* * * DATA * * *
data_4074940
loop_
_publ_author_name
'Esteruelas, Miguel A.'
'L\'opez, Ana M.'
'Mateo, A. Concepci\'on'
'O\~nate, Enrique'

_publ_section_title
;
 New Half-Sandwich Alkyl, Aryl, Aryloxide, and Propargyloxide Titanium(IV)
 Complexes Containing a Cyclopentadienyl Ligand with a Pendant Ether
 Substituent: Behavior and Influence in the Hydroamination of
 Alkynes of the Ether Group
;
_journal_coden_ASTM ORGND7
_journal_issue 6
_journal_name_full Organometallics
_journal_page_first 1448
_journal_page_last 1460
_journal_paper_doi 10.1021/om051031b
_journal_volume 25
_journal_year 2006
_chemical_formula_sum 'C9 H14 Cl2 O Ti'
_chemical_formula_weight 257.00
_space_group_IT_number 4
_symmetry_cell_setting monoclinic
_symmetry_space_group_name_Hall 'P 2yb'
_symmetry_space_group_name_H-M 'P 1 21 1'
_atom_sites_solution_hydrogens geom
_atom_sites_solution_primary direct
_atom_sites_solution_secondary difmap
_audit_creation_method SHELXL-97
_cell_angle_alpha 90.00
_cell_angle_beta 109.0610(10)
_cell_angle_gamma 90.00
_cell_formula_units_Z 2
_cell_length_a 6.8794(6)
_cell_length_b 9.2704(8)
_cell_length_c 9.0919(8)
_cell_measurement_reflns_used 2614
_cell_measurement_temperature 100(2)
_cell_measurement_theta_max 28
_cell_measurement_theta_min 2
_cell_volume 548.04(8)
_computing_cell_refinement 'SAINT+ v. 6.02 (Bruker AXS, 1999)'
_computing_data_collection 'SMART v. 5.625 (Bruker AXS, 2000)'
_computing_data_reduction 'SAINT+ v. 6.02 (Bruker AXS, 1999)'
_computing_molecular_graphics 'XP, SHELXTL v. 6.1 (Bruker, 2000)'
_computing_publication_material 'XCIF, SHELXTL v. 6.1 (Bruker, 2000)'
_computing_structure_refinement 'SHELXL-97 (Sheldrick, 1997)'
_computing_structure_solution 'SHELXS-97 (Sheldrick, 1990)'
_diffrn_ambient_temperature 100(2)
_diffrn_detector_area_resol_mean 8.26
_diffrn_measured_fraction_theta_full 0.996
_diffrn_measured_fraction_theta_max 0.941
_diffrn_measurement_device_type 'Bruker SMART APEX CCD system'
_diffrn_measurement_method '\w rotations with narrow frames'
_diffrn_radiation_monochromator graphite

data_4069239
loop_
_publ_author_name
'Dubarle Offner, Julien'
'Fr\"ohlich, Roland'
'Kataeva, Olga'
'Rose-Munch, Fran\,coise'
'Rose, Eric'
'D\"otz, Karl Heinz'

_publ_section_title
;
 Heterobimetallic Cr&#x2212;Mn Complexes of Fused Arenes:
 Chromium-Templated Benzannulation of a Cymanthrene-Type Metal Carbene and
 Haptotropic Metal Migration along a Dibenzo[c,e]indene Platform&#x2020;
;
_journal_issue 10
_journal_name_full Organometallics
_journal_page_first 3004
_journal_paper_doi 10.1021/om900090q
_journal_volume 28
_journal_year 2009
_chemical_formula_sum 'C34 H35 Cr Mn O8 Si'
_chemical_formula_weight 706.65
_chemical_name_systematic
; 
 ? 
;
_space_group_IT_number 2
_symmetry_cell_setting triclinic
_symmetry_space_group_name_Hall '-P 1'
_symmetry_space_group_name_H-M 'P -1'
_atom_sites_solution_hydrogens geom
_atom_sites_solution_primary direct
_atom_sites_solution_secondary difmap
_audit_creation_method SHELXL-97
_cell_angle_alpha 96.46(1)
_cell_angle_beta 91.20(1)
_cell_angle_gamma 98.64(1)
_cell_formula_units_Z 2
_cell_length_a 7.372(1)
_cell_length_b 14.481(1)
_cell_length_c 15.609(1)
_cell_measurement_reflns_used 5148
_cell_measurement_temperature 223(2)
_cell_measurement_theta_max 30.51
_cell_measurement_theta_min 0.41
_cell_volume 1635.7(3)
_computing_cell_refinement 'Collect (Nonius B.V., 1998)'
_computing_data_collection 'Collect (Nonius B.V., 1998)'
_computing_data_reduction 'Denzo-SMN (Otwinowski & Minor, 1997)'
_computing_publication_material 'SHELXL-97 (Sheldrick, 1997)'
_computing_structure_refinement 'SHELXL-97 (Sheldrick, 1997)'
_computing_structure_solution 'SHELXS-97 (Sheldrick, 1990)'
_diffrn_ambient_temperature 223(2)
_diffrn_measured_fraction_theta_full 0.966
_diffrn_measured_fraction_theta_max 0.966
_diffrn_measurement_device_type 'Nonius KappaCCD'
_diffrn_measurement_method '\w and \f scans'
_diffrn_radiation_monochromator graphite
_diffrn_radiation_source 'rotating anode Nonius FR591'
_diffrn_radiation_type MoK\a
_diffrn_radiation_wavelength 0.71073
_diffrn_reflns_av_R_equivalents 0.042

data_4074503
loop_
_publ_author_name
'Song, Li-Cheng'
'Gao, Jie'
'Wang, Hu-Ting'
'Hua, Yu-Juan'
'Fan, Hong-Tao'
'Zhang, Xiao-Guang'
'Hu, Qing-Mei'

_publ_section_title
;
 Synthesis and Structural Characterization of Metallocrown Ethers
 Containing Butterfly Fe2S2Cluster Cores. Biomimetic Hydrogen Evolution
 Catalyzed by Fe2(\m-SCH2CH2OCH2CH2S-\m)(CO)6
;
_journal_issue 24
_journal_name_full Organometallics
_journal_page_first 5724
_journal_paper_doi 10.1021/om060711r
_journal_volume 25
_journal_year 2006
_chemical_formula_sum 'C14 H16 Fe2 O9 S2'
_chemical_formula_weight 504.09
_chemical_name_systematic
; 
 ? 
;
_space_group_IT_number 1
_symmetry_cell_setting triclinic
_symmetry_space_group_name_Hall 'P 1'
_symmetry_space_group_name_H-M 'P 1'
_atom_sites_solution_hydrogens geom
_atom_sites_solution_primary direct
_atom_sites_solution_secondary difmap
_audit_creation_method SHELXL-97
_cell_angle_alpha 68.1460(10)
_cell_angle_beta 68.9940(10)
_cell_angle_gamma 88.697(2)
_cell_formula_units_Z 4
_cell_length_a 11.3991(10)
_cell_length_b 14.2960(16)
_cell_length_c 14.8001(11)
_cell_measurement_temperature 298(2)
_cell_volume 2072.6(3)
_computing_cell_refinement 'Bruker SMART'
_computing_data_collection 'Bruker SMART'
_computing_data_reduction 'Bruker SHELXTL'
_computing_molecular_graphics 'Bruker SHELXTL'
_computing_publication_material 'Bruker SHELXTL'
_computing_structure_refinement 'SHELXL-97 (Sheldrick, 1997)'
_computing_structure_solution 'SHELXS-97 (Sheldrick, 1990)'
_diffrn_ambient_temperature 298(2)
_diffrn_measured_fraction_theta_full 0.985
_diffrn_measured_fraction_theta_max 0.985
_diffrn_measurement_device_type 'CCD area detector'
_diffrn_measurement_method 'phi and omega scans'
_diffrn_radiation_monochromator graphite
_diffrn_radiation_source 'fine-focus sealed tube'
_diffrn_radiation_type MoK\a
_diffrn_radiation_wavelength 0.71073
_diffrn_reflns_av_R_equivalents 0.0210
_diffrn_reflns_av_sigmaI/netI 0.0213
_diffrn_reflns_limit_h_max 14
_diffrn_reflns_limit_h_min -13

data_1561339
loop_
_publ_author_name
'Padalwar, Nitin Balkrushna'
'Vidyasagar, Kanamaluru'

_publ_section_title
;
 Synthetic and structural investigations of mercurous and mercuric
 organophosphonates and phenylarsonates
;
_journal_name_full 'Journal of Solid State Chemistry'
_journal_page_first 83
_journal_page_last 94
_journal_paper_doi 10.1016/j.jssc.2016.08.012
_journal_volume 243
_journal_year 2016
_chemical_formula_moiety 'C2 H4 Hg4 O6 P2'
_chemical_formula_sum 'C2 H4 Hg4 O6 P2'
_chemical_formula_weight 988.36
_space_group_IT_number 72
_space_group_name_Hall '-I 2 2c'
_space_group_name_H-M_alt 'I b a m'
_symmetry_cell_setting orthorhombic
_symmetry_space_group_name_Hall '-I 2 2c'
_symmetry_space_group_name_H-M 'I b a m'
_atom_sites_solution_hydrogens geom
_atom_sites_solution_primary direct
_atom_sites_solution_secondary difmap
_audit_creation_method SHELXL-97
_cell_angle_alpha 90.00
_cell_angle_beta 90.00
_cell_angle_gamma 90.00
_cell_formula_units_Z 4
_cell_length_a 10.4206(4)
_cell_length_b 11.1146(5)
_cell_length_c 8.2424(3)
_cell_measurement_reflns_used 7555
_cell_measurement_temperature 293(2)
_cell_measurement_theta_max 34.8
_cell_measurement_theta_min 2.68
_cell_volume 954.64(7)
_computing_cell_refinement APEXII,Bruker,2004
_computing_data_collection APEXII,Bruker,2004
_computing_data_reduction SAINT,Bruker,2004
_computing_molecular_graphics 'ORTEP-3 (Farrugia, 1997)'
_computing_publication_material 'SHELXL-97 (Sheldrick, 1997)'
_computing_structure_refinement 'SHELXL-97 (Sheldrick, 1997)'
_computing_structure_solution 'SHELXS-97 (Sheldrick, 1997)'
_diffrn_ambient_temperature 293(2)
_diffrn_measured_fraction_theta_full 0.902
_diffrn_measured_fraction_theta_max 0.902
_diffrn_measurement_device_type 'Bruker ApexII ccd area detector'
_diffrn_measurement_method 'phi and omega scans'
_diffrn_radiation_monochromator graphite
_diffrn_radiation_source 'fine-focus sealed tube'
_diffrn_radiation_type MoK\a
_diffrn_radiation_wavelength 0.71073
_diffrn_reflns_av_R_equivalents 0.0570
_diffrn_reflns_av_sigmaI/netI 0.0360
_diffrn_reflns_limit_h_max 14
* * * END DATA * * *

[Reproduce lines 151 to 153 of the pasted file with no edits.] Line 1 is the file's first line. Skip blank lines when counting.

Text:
_symmetry_cell_setting triclinic
_symmetry_space_group_name_Hall 'P 1'
_symmetry_space_group_name_H-M 'P 1'